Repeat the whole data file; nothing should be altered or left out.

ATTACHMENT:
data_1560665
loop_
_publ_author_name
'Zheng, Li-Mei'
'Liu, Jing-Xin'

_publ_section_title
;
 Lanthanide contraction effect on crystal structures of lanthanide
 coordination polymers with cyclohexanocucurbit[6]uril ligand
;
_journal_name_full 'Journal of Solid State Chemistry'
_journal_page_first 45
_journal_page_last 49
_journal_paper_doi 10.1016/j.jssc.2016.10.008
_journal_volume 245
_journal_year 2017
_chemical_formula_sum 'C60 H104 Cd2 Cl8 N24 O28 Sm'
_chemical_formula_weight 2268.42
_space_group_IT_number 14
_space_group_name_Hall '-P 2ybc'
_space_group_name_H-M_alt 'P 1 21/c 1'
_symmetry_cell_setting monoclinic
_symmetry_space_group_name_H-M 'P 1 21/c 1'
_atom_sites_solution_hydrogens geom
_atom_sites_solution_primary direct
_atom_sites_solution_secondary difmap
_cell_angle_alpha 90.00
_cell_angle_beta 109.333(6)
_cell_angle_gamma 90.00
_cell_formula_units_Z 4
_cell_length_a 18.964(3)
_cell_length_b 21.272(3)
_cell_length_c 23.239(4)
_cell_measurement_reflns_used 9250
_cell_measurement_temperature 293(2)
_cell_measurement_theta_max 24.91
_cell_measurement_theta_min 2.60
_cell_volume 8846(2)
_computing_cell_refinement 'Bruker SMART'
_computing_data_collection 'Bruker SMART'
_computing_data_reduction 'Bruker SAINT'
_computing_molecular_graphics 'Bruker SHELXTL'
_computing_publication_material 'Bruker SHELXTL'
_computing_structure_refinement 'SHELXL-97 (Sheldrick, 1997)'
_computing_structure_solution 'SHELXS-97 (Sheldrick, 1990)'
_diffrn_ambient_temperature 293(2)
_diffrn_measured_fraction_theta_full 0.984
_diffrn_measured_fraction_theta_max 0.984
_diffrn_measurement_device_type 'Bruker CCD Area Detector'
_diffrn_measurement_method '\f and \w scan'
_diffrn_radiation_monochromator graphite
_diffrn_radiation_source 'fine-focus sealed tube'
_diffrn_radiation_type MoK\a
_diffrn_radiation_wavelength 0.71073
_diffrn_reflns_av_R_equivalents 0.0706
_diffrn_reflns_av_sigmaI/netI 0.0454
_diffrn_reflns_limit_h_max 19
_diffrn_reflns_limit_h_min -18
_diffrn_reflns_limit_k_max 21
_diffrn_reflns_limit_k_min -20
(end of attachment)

data_1560665
loop_
_publ_author_name
'Zheng, Li-Mei'
'Liu, Jing-Xin'

_publ_section_title
;
 Lanthanide contraction effect on crystal structures of lanthanide
 coordination polymers with cyclohexanocucurbit[6]uril ligand
;
_journal_name_full 'Journal of Solid State Chemistry'
_journal_page_first 45
_journal_page_last 49
_journal_paper_doi 10.1016/j.jssc.2016.10.008
_journal_volume 245
_journal_year 2017
_chemical_formula_sum 'C60 H104 Cd2 Cl8 N24 O28 Sm'
_chemical_formula_weight 2268.42
_space_group_IT_number 14
_space_group_name_Hall '-P 2ybc'
_space_group_name_H-M_alt 'P 1 21/c 1'
_symmetry_cell_setting monoclinic
_symmetry_space_group_name_H-M 'P 1 21/c 1'
_atom_sites_solution_hydrogens geom
_atom_sites_solution_primary direct
_atom_sites_solution_secondary difmap
_cell_angle_alpha 90.00
_cell_angle_beta 109.333(6)
_cell_angle_gamma 90.00
_cell_formula_units_Z 4
_cell_length_a 18.964(3)
_cell_length_b 21.272(3)
_cell_length_c 23.239(4)
_cell_measurement_reflns_used 9250
_cell_measurement_temperature 293(2)
_cell_measurement_theta_max 24.91
_cell_measurement_theta_min 2.60
_cell_volume 8846(2)
_computing_cell_refinement 'Bruker SMART'
_computing_data_collection 'Bruker SMART'
_computing_data_reduction 'Bruker SAINT'
_computing_molecular_graphics 'Bruker SHELXTL'
_computing_publication_material 'Bruker SHELXTL'
_computing_structure_refinement 'SHELXL-97 (Sheldrick, 1997)'
_computing_structure_solution 'SHELXS-97 (Sheldrick, 1990)'
_diffrn_ambient_temperature 293(2)
_diffrn_measured_fraction_theta_full 0.984
_diffrn_measured_fraction_theta_max 0.984
_diffrn_measurement_device_type 'Bruker CCD Area Detector'
_diffrn_measurement_method '\f and \w scan'
_diffrn_radiation_monochromator graphite
_diffrn_radiation_source 'fine-focus sealed tube'
_diffrn_radiation_type MoK\a
_diffrn_radiation_wavelength 0.71073
_diffrn_reflns_av_R_equivalents 0.0706
_diffrn_reflns_av_sigmaI/netI 0.0454
_diffrn_reflns_limit_h_max 19
_diffrn_reflns_limit_h_min -18
_diffrn_reflns_limit_k_max 21
_diffrn_reflns_limit_k_min -20